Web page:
Obesity and overweight are risk factors linked to the appearance of a number of chronic diseases such as diabetes and cardiovascular disease. However, obesity also has an economic impact. Indeed, studies that have quantified the economic burden of obesity in Canada and abroad observe that the problem engenders significant costs for society. Such costs are not confined to those stemming from broader recourse to health services. Costs related to absenteeism, disability and other productivity losses that obesity engenders are at least as high as costs related to health care. Accordingly, studies of the economic burden reveal that the rise in overweight and obesity is not a source of concern solely for interveners working in the health field. Indeed, health problems linked to obesity affect several sectors of the economy and the resulting economic burden. Investing in the prevention of obesity thus offers benefits not only for the health of the population but also for Québec's economic vitality.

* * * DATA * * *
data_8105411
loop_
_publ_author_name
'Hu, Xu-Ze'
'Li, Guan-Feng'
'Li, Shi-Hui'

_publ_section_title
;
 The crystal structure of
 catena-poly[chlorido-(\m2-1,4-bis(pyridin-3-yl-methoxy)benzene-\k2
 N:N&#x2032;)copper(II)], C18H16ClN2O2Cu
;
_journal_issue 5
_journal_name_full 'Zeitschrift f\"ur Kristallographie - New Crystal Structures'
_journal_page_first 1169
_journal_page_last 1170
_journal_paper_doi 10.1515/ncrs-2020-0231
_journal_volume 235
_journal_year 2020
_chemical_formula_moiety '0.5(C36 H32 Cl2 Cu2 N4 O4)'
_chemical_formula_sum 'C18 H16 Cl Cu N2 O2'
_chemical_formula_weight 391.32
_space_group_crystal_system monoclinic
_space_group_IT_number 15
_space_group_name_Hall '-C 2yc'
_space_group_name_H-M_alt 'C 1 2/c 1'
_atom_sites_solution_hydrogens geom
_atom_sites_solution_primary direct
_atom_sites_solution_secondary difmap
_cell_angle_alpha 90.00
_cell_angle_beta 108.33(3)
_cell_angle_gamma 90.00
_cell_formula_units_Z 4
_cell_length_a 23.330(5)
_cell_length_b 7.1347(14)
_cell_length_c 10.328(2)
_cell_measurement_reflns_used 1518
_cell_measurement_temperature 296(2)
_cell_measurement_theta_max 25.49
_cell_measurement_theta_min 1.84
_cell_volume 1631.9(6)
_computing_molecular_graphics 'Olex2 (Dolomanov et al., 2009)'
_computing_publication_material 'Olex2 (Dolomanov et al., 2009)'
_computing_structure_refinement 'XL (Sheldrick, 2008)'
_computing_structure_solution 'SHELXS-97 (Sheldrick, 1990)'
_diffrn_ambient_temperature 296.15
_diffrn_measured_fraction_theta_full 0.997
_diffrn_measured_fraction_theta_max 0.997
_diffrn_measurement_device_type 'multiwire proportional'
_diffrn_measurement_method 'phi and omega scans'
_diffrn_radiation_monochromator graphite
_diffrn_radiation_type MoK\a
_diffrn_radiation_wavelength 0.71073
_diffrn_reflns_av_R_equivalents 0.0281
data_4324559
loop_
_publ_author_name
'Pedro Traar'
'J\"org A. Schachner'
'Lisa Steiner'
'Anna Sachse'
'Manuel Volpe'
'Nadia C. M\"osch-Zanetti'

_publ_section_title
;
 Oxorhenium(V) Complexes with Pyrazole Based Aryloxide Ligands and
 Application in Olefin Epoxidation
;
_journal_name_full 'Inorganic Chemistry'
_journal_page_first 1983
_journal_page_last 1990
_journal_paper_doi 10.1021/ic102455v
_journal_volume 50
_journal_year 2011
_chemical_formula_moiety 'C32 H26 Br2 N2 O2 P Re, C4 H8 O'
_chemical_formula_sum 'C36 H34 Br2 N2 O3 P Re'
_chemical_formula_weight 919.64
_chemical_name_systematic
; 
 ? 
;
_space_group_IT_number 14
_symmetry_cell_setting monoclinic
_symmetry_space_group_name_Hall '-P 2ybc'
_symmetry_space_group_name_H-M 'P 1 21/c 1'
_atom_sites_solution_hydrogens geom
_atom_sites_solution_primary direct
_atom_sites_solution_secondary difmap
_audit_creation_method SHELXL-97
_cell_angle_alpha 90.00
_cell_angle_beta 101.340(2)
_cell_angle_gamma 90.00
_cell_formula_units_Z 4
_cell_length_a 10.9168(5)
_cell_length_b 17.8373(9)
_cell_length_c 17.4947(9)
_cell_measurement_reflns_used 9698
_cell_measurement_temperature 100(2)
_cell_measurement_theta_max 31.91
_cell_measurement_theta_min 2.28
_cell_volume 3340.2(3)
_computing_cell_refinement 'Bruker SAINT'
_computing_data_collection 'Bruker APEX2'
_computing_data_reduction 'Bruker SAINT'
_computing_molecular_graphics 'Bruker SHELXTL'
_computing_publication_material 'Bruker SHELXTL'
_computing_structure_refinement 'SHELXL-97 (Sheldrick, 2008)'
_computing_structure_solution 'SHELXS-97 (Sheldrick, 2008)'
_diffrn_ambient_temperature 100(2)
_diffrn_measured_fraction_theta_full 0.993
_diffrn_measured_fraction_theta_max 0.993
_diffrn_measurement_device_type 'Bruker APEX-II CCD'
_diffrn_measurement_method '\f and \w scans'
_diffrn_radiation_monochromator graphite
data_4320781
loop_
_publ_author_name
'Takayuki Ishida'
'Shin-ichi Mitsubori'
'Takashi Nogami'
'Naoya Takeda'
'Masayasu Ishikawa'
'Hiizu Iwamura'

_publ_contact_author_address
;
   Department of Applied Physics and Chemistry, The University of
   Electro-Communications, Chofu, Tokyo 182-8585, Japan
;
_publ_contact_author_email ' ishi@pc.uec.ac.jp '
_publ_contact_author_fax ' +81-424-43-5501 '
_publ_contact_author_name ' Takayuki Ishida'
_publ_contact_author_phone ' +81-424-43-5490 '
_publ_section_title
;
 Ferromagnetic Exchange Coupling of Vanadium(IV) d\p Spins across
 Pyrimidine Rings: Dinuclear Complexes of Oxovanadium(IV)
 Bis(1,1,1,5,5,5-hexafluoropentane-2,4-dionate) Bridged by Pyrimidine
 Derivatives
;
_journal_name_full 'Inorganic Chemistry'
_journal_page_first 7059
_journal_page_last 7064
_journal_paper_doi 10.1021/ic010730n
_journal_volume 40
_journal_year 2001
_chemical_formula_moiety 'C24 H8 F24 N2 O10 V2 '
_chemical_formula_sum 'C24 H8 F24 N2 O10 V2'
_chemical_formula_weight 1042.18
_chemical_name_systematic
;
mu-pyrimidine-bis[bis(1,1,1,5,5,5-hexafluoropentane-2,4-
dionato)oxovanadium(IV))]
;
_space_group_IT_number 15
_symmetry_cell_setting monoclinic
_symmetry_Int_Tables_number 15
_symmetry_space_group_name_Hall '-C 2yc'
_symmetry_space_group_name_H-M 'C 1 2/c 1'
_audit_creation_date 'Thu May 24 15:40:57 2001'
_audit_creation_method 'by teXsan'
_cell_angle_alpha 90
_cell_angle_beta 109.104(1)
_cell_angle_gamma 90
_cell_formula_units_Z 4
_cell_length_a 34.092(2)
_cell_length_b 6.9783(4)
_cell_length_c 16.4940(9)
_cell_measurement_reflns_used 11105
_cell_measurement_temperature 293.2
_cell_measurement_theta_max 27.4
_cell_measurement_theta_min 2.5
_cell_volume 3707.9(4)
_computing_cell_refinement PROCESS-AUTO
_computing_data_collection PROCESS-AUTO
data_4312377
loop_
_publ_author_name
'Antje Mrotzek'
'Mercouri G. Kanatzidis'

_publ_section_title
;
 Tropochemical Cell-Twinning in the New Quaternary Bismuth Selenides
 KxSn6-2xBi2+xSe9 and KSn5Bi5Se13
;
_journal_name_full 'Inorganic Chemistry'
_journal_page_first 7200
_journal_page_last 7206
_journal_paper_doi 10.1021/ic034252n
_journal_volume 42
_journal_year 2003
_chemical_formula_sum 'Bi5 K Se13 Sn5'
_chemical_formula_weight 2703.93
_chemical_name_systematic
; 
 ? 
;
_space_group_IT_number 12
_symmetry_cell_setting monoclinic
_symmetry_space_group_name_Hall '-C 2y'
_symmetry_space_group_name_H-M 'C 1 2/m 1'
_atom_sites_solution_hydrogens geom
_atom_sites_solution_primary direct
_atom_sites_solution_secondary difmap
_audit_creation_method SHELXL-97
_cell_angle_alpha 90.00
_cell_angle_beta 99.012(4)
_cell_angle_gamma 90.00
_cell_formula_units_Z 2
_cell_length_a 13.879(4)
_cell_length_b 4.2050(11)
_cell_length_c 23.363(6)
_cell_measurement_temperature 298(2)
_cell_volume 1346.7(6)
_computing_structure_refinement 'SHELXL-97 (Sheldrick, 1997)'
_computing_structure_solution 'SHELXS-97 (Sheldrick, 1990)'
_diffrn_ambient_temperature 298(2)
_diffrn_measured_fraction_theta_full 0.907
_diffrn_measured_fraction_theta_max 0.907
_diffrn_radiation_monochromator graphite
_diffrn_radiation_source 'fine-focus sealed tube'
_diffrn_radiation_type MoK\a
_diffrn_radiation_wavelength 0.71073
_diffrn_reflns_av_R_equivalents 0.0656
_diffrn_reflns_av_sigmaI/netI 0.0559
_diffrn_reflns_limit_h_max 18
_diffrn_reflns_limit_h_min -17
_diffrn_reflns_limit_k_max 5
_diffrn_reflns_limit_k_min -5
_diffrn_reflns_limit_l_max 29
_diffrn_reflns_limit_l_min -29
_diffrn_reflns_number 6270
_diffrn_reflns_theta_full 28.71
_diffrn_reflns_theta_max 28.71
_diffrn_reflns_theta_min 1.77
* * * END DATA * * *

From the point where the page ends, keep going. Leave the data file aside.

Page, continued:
While scientific studies almost always note that obesity and overweight are linked to a considerable economic burden, significant differences are occasionally observed between them from the standpoint of the estimated costs. Depending on the method used, cost assessments do not always take into account the same factors. In this issue of TOPO, we discuss the factors that explain why cost estimates vary from one study to the next. We also present estimates of the economic burden that obesity engenders in Canada and information on the measurement in the population of obesity and overweight.

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You may also consult the document related to this synthesis: Le fardeau économique de l'obésité et de l'embonpoint : revue de la littérature

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2291-2096

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